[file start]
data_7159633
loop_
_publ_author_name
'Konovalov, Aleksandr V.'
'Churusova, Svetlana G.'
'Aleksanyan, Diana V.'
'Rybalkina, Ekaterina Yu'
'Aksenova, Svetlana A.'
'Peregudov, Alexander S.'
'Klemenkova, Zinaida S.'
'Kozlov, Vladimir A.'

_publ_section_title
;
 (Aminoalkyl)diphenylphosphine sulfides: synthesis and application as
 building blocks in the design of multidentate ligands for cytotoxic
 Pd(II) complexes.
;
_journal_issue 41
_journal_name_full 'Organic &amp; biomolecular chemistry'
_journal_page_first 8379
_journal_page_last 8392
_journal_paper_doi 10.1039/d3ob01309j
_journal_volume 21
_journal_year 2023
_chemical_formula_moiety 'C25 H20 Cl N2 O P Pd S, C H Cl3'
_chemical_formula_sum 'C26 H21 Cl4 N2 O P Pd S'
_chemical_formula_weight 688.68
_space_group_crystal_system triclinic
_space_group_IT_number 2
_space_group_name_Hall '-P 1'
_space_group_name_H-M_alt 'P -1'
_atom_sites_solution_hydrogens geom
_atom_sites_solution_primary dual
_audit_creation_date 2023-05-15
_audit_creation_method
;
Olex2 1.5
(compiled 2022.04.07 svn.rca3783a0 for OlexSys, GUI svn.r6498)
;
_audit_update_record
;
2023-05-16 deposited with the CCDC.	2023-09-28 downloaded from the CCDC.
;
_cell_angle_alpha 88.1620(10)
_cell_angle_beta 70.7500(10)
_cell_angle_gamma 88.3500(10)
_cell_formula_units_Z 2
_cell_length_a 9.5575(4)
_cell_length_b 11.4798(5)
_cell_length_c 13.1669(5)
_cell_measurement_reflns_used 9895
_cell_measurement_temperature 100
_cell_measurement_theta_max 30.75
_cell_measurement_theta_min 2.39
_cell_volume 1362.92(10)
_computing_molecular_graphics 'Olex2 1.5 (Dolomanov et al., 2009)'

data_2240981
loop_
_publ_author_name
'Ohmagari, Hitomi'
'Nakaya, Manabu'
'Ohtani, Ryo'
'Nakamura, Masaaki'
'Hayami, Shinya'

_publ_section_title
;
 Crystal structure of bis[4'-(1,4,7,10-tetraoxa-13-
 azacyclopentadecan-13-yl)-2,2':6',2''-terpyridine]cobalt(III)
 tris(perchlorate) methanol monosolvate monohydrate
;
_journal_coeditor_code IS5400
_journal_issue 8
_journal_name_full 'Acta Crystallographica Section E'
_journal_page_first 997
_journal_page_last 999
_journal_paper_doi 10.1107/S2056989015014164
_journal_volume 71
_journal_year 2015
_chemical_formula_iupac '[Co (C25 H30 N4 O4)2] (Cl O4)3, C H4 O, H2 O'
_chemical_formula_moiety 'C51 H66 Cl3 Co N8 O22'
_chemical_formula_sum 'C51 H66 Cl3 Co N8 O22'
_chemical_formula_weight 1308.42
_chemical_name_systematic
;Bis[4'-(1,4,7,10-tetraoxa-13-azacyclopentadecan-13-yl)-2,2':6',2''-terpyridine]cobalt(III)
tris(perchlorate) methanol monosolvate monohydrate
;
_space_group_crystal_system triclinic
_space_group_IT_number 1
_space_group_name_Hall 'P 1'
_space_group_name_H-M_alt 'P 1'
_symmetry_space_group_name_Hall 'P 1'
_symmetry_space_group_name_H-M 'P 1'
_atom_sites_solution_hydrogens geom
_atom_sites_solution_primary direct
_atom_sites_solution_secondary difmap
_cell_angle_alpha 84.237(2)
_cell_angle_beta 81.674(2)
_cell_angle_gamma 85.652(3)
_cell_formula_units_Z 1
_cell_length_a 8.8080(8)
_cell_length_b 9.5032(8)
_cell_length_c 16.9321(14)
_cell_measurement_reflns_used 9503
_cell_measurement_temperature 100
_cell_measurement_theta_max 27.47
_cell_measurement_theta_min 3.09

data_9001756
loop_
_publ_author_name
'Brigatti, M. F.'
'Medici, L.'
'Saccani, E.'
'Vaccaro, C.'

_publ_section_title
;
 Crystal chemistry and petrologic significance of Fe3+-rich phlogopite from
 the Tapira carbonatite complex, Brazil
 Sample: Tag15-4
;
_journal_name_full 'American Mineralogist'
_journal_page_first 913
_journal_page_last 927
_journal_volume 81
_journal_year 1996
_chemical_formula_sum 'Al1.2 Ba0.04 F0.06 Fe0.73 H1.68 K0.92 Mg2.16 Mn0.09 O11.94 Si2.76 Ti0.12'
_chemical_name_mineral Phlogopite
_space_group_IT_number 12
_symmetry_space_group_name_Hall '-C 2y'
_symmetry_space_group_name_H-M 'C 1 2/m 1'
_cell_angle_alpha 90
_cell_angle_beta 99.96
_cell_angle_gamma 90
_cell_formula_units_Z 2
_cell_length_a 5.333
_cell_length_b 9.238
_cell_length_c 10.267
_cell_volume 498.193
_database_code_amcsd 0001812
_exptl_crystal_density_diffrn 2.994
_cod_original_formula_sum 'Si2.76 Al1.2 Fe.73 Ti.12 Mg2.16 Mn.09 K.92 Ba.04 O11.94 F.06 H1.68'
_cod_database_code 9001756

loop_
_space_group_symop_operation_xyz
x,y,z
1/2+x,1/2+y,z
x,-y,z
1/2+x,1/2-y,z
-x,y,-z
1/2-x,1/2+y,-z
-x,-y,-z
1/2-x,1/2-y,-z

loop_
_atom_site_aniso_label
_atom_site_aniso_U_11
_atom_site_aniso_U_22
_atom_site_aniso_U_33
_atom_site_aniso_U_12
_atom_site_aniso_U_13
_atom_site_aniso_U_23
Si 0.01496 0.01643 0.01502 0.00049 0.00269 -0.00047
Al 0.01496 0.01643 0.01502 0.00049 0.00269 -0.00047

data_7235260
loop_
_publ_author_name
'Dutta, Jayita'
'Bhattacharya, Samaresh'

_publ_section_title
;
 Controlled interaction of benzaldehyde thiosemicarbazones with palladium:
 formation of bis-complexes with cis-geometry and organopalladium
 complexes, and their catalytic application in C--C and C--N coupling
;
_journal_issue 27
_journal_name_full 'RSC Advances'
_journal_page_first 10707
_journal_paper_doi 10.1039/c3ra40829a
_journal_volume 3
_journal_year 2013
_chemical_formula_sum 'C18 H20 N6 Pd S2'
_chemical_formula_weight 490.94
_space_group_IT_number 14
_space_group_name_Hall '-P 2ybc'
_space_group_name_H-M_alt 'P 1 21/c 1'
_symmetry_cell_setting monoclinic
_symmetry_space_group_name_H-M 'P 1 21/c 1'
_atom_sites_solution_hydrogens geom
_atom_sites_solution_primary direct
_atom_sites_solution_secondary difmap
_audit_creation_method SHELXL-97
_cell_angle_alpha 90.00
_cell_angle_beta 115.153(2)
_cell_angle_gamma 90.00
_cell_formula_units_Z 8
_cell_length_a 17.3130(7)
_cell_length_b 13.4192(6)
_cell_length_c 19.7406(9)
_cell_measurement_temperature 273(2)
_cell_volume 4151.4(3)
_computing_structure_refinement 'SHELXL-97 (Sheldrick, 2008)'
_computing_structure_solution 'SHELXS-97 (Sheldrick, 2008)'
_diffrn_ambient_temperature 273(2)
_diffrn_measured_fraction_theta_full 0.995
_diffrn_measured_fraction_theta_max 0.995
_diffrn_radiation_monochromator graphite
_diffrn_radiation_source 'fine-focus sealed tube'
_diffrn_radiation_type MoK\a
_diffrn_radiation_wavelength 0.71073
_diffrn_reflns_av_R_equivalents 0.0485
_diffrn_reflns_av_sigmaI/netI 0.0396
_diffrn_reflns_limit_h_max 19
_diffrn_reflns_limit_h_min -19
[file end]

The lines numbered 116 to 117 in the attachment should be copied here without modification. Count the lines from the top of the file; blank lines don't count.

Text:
 Crystal chemistry and petrologic significance of Fe3+-rich phlogopite from
 the Tapira carbonatite complex, Brazil